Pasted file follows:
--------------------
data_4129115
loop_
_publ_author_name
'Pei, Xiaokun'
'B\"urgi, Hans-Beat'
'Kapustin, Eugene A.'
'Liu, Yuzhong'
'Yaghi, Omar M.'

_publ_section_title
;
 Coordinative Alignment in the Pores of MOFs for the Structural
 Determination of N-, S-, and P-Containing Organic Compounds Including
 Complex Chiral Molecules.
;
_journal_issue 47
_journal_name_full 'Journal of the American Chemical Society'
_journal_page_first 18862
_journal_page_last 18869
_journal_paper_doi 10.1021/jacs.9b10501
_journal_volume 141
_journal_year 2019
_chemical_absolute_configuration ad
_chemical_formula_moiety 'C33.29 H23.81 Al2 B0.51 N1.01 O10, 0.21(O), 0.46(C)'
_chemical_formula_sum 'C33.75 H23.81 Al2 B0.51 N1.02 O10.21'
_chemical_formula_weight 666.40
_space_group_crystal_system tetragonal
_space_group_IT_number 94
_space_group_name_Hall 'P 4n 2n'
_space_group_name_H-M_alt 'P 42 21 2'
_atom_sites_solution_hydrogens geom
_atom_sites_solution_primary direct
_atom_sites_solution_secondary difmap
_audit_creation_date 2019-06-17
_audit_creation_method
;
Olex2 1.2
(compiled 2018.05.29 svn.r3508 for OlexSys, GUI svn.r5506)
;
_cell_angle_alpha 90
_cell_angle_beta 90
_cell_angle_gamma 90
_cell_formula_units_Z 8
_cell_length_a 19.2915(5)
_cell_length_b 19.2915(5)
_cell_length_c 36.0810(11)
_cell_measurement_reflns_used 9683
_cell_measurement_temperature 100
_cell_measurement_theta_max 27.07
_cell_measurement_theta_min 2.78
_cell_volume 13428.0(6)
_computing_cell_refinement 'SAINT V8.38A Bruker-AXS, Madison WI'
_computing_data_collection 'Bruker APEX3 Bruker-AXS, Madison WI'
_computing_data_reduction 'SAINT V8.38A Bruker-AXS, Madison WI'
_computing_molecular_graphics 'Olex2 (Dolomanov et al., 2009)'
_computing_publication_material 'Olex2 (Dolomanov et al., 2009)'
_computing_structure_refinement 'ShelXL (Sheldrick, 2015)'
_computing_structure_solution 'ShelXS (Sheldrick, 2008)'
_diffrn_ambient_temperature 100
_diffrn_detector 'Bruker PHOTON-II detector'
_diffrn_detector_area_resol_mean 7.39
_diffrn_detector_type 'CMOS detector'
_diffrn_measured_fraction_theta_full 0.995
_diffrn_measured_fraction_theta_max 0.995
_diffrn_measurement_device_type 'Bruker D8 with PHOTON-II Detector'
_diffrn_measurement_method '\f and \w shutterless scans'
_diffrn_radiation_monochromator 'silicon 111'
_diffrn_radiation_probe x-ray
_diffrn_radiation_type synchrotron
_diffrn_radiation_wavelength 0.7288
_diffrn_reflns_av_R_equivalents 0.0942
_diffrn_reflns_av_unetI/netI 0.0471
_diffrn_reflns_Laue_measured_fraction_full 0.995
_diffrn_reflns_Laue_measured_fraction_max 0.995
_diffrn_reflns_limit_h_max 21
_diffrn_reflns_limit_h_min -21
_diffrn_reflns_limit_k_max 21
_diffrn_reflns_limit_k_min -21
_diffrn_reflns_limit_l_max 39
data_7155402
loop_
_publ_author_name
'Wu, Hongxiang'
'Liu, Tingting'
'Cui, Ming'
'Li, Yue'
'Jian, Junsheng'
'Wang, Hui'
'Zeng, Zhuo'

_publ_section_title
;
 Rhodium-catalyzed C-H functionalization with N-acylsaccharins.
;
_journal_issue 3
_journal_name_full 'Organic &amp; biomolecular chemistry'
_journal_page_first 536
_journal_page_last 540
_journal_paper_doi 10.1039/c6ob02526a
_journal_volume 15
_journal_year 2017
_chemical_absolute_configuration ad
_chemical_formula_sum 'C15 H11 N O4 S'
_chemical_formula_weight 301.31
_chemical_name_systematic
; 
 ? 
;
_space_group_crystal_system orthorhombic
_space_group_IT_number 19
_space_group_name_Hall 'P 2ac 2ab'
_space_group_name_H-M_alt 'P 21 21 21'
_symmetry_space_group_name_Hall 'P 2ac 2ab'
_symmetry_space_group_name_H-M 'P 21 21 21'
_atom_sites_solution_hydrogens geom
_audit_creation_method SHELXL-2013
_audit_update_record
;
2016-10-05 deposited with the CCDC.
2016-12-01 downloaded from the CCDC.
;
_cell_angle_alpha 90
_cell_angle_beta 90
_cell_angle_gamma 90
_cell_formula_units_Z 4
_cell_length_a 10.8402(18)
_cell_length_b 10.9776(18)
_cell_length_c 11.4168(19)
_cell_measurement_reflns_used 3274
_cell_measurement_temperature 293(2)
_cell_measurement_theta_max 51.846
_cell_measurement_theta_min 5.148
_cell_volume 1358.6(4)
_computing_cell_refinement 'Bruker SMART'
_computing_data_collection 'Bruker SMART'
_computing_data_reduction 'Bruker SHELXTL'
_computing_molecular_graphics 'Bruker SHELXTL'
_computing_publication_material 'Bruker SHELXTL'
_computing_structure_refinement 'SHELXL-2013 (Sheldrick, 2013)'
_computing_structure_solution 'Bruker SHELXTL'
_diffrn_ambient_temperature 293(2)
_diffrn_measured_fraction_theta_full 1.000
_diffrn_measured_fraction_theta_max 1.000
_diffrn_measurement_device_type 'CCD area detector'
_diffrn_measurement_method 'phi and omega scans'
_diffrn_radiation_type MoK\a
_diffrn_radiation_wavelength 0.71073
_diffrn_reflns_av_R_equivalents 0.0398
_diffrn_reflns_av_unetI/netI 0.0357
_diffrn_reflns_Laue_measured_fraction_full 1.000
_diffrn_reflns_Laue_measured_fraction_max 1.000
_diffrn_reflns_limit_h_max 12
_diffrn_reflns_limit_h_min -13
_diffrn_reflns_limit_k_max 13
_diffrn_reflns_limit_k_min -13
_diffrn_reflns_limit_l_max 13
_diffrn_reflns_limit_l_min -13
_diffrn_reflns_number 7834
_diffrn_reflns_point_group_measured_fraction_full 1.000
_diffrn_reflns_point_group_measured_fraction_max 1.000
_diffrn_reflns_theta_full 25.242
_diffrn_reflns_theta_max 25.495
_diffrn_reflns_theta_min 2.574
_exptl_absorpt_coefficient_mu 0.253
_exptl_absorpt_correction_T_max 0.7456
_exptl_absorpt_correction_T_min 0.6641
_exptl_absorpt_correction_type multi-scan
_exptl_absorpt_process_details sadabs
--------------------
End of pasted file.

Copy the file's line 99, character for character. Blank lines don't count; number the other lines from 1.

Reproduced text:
_journal_year 2017